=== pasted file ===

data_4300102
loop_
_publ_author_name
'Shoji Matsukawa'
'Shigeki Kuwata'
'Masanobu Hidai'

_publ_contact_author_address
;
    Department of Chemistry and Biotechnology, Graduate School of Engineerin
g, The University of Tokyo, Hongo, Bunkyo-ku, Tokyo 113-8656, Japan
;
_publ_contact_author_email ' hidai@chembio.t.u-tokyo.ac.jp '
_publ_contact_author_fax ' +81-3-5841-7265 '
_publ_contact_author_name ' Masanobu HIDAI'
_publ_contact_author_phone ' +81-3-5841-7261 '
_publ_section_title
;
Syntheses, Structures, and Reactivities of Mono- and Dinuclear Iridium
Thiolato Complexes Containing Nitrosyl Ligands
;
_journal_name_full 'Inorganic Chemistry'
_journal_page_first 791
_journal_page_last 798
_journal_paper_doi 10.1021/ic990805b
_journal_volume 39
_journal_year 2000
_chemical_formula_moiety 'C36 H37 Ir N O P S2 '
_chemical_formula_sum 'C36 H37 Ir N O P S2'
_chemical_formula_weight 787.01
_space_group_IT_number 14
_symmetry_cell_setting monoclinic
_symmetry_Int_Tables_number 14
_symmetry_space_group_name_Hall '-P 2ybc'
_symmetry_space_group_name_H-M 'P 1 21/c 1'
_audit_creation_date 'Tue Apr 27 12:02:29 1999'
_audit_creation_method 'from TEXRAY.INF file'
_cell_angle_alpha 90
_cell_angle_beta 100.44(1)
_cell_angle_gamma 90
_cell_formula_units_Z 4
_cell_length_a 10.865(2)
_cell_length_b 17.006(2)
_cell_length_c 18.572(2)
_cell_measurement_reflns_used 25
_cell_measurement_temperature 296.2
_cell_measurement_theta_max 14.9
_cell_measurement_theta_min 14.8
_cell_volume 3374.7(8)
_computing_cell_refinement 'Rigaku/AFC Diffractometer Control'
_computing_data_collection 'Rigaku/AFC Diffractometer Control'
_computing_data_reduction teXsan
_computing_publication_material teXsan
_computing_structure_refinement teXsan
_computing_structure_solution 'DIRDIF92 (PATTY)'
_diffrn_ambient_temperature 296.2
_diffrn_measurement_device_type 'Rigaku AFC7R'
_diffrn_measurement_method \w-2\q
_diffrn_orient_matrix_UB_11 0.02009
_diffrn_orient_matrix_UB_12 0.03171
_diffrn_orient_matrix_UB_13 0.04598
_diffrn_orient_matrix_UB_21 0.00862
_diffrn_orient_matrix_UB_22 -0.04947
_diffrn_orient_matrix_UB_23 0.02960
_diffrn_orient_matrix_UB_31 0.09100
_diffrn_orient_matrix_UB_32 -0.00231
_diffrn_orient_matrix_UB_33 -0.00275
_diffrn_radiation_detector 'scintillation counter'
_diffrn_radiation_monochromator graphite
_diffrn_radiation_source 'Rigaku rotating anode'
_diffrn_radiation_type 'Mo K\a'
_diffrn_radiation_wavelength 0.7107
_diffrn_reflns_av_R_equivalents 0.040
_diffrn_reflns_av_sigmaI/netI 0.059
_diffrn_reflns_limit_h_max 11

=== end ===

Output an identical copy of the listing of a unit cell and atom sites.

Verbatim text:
data_4300102
loop_
_publ_author_name
'Shoji Matsukawa'
'Shigeki Kuwata'
'Masanobu Hidai'

_publ_contact_author_address
;
    Department of Chemistry and Biotechnology, Graduate School of Engineerin
g, The University of Tokyo, Hongo, Bunkyo-ku, Tokyo 113-8656, Japan
;
_publ_contact_author_email ' hidai@chembio.t.u-tokyo.ac.jp '
_publ_contact_author_fax ' +81-3-5841-7265 '
_publ_contact_author_name ' Masanobu HIDAI'
_publ_contact_author_phone ' +81-3-5841-7261 '
_publ_section_title
;
Syntheses, Structures, and Reactivities of Mono- and Dinuclear Iridium
Thiolato Complexes Containing Nitrosyl Ligands
;
_journal_name_full 'Inorganic Chemistry'
_journal_page_first 791
_journal_page_last 798
_journal_paper_doi 10.1021/ic990805b
_journal_volume 39
_journal_year 2000
_chemical_formula_moiety 'C36 H37 Ir N O P S2 '
_chemical_formula_sum 'C36 H37 Ir N O P S2'
_chemical_formula_weight 787.01
_space_group_IT_number 14
_symmetry_cell_setting monoclinic
_symmetry_Int_Tables_number 14
_symmetry_space_group_name_Hall '-P 2ybc'
_symmetry_space_group_name_H-M 'P 1 21/c 1'
_audit_creation_date 'Tue Apr 27 12:02:29 1999'
_audit_creation_method 'from TEXRAY.INF file'
_cell_angle_alpha 90
_cell_angle_beta 100.44(1)
_cell_angle_gamma 90
_cell_formula_units_Z 4
_cell_length_a 10.865(2)
_cell_length_b 17.006(2)
_cell_length_c 18.572(2)
_cell_measurement_reflns_used 25
_cell_measurement_temperature 296.2
_cell_measurement_theta_max 14.9
_cell_measurement_theta_min 14.8
_cell_volume 3374.7(8)
_computing_cell_refinement 'Rigaku/AFC Diffractometer Control'
_computing_data_collection 'Rigaku/AFC Diffractometer Control'
_computing_data_reduction teXsan
_computing_publication_material teXsan
_computing_structure_refinement teXsan
_computing_structure_solution 'DIRDIF92 (PATTY)'
_diffrn_ambient_temperature 296.2
_diffrn_measurement_device_type 'Rigaku AFC7R'
_diffrn_measurement_method \w-2\q
_diffrn_orient_matrix_UB_11 0.02009
_diffrn_orient_matrix_UB_12 0.03171
_diffrn_orient_matrix_UB_13 0.04598
_diffrn_orient_matrix_UB_21 0.00862
_diffrn_orient_matrix_UB_22 -0.04947
_diffrn_orient_matrix_UB_23 0.02960
_diffrn_orient_matrix_UB_31 0.09100
_diffrn_orient_matrix_UB_32 -0.00231
_diffrn_orient_matrix_UB_33 -0.00275
_diffrn_radiation_detector 'scintillation counter'
_diffrn_radiation_monochromator graphite
_diffrn_radiation_source 'Rigaku rotating anode'
_diffrn_radiation_type 'Mo K\a'
_diffrn_radiation_wavelength 0.7107
_diffrn_reflns_av_R_equivalents 0.040
_diffrn_reflns_av_sigmaI/netI 0.059
_diffrn_reflns_limit_h_max 11